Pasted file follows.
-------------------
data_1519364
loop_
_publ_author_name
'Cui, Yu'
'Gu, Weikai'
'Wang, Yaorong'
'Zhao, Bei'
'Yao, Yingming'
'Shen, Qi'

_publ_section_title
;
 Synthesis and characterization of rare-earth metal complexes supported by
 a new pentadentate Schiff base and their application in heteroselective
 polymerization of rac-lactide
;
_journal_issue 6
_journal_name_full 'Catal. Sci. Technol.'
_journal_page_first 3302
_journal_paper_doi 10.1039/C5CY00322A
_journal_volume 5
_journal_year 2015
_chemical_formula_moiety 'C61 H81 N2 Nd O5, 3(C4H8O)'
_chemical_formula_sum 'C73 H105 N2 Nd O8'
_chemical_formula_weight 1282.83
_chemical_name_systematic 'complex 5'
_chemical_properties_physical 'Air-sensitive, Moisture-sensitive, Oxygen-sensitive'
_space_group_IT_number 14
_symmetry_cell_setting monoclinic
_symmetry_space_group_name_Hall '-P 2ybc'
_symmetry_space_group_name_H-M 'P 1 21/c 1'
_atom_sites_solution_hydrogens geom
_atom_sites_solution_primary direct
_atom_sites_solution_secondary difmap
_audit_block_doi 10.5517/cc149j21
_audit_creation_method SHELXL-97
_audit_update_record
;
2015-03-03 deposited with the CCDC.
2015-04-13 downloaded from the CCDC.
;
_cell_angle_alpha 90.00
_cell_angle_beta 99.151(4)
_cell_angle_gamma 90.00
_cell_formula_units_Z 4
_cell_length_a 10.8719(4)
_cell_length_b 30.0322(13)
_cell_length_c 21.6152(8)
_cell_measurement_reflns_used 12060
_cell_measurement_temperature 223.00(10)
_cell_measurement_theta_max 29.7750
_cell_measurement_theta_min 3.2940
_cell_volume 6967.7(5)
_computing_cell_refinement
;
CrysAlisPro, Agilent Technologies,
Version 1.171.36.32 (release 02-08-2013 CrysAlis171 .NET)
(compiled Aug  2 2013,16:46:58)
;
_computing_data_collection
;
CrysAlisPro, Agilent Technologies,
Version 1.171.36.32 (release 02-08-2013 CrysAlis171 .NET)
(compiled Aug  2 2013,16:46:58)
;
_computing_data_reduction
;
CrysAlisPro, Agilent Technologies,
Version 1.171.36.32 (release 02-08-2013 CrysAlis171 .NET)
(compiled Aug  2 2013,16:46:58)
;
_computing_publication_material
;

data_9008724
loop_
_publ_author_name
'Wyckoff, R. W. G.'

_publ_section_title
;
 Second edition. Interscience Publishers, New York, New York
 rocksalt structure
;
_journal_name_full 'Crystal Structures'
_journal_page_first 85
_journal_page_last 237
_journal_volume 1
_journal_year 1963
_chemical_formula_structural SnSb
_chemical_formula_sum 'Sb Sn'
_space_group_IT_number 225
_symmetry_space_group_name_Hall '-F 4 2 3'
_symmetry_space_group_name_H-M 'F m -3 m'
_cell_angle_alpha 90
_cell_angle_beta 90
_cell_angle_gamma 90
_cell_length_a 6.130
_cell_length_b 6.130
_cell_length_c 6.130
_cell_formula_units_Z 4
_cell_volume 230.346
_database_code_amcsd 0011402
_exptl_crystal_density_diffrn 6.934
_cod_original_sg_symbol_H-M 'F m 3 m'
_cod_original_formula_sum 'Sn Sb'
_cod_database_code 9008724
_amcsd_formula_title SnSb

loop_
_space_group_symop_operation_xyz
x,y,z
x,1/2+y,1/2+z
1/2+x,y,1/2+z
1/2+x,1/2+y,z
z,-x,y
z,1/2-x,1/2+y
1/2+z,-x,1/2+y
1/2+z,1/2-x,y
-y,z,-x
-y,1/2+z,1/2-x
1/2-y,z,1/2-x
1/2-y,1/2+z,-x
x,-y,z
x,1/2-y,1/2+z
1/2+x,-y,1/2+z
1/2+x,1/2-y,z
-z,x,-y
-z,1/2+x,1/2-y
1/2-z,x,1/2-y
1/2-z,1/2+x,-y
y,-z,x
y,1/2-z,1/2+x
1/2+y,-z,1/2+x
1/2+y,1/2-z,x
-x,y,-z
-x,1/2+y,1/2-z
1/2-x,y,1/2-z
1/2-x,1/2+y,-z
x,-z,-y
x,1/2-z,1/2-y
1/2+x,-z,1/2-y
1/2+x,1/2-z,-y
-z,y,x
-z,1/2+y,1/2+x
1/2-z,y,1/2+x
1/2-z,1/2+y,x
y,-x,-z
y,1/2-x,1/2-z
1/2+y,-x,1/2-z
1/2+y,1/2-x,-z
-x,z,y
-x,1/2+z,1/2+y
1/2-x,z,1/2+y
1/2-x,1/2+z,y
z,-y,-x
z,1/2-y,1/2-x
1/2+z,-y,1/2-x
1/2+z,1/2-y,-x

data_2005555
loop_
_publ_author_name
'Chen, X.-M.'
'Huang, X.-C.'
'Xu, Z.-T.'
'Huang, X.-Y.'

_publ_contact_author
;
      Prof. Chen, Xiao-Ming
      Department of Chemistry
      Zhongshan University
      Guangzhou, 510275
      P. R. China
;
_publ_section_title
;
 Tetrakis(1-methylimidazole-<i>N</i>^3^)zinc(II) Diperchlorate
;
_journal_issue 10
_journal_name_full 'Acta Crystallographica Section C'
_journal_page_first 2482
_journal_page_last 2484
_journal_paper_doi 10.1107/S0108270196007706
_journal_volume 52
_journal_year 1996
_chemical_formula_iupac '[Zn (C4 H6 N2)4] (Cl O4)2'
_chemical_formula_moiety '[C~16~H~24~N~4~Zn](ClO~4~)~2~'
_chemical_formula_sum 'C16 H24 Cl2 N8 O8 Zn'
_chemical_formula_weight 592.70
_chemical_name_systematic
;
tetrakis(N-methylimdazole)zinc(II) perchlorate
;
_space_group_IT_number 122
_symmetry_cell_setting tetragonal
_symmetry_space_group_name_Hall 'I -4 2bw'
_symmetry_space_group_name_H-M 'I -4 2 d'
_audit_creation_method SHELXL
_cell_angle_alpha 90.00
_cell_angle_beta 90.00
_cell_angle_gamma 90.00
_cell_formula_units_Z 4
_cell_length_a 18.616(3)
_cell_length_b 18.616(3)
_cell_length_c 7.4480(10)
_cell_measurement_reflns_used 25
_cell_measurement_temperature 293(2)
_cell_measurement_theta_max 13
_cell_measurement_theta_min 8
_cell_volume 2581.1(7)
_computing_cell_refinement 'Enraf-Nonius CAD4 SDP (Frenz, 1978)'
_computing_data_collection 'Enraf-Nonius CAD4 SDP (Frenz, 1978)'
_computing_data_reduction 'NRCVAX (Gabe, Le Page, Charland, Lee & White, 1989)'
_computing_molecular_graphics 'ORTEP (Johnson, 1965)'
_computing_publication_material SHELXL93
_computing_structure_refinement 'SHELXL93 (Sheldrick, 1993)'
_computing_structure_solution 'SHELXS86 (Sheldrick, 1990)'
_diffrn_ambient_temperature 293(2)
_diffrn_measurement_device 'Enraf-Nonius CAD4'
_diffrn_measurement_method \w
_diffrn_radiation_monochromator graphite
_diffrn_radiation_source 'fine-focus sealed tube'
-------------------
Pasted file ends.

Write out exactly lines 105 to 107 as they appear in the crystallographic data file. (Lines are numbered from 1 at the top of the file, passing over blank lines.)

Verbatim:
_amcsd_formula_title SnSb

loop_
_space_group_symop_operation_xyz